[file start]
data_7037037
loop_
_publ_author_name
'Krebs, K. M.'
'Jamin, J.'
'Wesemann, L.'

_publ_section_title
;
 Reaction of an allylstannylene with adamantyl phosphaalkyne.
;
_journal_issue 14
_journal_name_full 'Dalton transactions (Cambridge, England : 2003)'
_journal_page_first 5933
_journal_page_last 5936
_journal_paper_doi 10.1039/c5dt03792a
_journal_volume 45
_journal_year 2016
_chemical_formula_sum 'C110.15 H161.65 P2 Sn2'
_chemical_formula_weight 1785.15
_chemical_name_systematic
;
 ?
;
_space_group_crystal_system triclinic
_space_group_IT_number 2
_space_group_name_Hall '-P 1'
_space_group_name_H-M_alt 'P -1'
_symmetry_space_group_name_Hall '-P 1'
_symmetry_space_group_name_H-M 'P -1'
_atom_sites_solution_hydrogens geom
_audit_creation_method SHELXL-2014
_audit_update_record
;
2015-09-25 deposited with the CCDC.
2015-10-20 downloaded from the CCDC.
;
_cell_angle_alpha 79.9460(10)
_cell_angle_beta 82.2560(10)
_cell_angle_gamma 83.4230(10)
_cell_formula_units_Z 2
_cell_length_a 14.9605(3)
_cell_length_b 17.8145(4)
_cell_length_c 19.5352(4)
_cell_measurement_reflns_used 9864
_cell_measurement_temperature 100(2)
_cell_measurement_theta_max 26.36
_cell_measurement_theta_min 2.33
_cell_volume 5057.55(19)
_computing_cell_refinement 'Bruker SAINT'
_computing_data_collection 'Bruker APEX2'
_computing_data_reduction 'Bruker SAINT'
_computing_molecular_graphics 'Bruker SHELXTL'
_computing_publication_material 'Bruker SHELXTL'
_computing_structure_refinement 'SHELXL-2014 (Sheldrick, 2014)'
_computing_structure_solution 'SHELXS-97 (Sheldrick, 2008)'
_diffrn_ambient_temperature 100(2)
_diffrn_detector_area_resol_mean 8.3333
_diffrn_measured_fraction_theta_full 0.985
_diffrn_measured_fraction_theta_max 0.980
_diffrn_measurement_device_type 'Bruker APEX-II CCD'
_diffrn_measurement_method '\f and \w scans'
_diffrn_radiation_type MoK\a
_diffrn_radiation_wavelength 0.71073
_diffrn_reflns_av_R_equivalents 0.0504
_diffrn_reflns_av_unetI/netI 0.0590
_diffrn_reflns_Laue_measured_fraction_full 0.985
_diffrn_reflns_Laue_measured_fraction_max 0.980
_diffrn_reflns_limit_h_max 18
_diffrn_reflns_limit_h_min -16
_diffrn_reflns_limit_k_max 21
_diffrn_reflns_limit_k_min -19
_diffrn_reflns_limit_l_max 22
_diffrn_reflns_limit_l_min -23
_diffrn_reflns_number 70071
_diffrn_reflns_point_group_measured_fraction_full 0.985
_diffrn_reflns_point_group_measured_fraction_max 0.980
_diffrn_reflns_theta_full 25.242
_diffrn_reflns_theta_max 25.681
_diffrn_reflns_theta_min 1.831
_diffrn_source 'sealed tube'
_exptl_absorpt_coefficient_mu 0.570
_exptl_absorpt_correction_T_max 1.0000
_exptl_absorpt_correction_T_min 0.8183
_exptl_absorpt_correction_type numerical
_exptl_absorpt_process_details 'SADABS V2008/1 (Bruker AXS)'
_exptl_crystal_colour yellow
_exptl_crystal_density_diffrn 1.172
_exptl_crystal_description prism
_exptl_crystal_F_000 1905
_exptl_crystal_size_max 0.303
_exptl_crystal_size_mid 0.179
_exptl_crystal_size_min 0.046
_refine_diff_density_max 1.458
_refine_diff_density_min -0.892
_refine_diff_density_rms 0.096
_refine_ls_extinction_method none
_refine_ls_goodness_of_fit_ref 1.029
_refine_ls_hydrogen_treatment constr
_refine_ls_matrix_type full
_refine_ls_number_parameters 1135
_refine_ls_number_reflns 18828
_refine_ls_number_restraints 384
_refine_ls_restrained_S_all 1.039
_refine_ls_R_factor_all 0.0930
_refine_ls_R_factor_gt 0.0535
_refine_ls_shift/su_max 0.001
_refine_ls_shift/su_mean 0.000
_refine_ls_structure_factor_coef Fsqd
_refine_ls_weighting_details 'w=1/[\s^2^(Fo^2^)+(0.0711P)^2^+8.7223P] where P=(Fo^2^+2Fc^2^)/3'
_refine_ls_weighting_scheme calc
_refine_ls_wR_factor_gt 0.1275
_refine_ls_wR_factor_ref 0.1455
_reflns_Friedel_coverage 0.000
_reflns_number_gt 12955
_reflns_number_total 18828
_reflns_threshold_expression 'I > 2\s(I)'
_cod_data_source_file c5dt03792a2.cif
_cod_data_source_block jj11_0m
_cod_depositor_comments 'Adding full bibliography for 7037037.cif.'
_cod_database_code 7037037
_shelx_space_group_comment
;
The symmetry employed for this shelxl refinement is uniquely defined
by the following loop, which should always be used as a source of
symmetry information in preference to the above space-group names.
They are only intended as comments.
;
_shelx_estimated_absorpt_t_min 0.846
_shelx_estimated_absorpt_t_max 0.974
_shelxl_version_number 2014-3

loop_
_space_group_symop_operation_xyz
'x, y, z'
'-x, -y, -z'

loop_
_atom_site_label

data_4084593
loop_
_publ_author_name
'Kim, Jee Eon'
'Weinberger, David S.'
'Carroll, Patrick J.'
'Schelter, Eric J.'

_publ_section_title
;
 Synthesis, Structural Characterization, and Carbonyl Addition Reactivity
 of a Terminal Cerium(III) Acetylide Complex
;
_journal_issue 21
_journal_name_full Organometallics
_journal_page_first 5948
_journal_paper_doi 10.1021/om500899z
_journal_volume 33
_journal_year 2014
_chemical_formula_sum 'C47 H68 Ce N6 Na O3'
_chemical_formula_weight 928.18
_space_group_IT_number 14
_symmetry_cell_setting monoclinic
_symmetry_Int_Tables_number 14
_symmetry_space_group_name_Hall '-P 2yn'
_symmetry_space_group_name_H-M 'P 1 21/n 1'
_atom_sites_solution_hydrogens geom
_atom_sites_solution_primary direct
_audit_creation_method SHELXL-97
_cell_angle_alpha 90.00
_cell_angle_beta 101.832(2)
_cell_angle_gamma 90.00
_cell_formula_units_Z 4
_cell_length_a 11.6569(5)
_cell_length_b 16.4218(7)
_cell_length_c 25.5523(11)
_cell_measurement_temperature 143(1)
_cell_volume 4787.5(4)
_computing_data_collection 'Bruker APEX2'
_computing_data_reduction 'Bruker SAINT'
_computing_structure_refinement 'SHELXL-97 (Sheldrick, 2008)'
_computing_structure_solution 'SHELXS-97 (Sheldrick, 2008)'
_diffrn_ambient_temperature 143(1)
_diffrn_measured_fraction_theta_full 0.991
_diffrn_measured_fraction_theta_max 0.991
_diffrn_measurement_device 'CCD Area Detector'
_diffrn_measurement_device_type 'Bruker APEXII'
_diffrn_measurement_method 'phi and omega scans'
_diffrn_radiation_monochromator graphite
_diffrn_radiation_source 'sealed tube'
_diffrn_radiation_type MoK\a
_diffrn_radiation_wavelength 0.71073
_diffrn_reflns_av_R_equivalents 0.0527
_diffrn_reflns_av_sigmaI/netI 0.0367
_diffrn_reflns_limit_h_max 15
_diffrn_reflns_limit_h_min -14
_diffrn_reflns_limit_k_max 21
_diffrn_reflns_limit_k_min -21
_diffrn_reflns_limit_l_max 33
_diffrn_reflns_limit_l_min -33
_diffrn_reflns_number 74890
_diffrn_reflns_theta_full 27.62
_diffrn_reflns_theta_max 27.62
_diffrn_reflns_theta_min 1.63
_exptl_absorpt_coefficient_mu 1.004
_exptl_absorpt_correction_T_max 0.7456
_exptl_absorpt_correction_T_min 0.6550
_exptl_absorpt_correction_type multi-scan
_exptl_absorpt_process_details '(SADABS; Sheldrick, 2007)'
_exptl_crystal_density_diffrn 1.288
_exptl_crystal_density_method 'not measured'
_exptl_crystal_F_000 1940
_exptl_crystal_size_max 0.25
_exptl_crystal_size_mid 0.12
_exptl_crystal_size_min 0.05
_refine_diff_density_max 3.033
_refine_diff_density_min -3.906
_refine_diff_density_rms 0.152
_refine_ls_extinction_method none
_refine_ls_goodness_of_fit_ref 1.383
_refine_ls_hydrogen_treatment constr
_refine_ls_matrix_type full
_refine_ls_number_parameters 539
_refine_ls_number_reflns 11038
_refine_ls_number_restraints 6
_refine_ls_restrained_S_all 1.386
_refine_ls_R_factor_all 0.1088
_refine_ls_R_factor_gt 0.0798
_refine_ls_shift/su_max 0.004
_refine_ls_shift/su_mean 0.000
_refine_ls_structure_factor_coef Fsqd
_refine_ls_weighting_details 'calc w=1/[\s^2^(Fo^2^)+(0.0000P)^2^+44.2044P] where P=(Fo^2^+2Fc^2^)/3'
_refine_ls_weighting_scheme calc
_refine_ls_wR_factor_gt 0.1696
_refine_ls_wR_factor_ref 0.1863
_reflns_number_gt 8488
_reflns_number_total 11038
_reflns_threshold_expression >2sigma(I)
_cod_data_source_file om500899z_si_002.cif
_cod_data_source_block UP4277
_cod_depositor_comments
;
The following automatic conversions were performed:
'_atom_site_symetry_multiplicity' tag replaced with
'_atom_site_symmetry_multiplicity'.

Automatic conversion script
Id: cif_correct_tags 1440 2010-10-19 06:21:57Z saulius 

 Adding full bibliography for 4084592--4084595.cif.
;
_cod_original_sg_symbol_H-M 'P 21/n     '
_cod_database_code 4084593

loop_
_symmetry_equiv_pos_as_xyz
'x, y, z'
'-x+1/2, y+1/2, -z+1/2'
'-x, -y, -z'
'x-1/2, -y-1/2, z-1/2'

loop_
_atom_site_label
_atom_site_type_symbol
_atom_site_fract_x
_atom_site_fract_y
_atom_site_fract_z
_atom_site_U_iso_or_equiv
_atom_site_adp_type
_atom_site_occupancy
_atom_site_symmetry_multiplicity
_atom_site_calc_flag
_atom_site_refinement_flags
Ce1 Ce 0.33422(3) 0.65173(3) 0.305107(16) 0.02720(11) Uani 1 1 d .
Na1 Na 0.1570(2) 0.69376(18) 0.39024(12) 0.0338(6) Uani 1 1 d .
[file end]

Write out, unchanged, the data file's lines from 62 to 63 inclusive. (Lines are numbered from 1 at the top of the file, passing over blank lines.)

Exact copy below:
_diffrn_radiation_type MoK\a
_diffrn_radiation_wavelength 0.71073